Recent History – 2001
June 14, 2001
By Mark Nielsen, Daily News Staff
News that a new grain elevator will be built in Dawson Creek is being welcomed by the B.C. Grain Producers Association.
“Any competition is good,” said the association’s president Jim Smolik of the announcement that Louis Dreyfus Canada will have a steel-construction elevator open in October at the B.C. Rail (BCR) yard in Dawson Creek.
But he said there is still one outstanding issue revolving around the fact that the Pioneer and Agricore elevators on the east side of town are on Canadian National (CN) track.
Currently, BC Rail can only shuttle cars on the CNR portion of the track which runs from 17th Street east for grain loading and cannot market rates.
“That could become an issue later on if the freight rates are not the same for all the elevators in town,” Smolik said. “But if we can get onto a consistent freight rate across town then the competition is really good for us.”
Dawson Creek and District Chamber of Commerce manager Wayne Dahlen said progress is being made on that front after a committee was appointed to deal with the issue.
Dahlen said that BCR’s vice president of marketing and sales has taken their concerns to CN and has asked them to put together some proposals.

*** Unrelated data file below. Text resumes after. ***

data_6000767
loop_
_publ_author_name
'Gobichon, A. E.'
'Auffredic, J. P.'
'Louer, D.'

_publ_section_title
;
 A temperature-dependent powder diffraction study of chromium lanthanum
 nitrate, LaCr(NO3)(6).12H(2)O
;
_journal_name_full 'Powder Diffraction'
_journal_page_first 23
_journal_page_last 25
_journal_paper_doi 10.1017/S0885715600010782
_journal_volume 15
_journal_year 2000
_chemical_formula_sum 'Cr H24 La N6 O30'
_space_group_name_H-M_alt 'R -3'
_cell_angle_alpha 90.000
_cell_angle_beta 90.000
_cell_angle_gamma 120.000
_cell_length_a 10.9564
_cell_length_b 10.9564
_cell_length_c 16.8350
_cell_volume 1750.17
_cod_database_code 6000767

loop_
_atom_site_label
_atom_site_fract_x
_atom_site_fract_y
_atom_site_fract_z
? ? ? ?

“At least we’ve got the parties talking, which is good,” Dahlen said, adding that with the new elevator the issue is more important than ever.
“Louis Dreyfus is on BC Rail trackage and by bringing your grain to them, you get the incentives,” he said. “That’s why it’s important that the two elevators, Agricore and Pioneer, which are sitting on CN track, get the same incentives.”
Meanwhile, the vast majority of grain seeding has been completed, and after the recent early-summer rains, farmers are also enjoying the sunny weather.
“The spring was very cool and this rain has certainly helped,” Smolik said. “The grain in certain spots was not coming all that good because of the cool moist conditions.
“It has warmed up and the rain has certainly helped, so it’s sort of a combination of warming up and also the rain.”
Ministry of Agriculture crop insurance representative Lee Bowd’s comments echoed Smolik’s: “The last two weeks have been pretty wet and we need heat right now, but other than people struggling to get their weed control done, things are not too bad.”
Agricore reported Tuesday that the recent rains in the Peace were creating moisture conditions that were very good bordering on excessive. “Farmers in the Dawson Creek area are looking for the rains to stop and for more heat to move the crop along,” Agricore said in the weekly crop report.
Prices for grain, meanwhile, appear to have bottomed out, but they remain poor.
“There’s still a little bit of optimism that grain prices are starting to move up a little bit but they’re still not good,” Bowd said. “And fescue prices are down, so it’s still not a rosy year in terms of revenue for the grain industry which is going to impact the whole economy here.”
A farmer’s appreciation barbecue will be held this afternoon at Pioneer Village, 1-5 p.m. It’s the fourth year that the Dawson Creek and District Chamber of Commerce is putting on the event.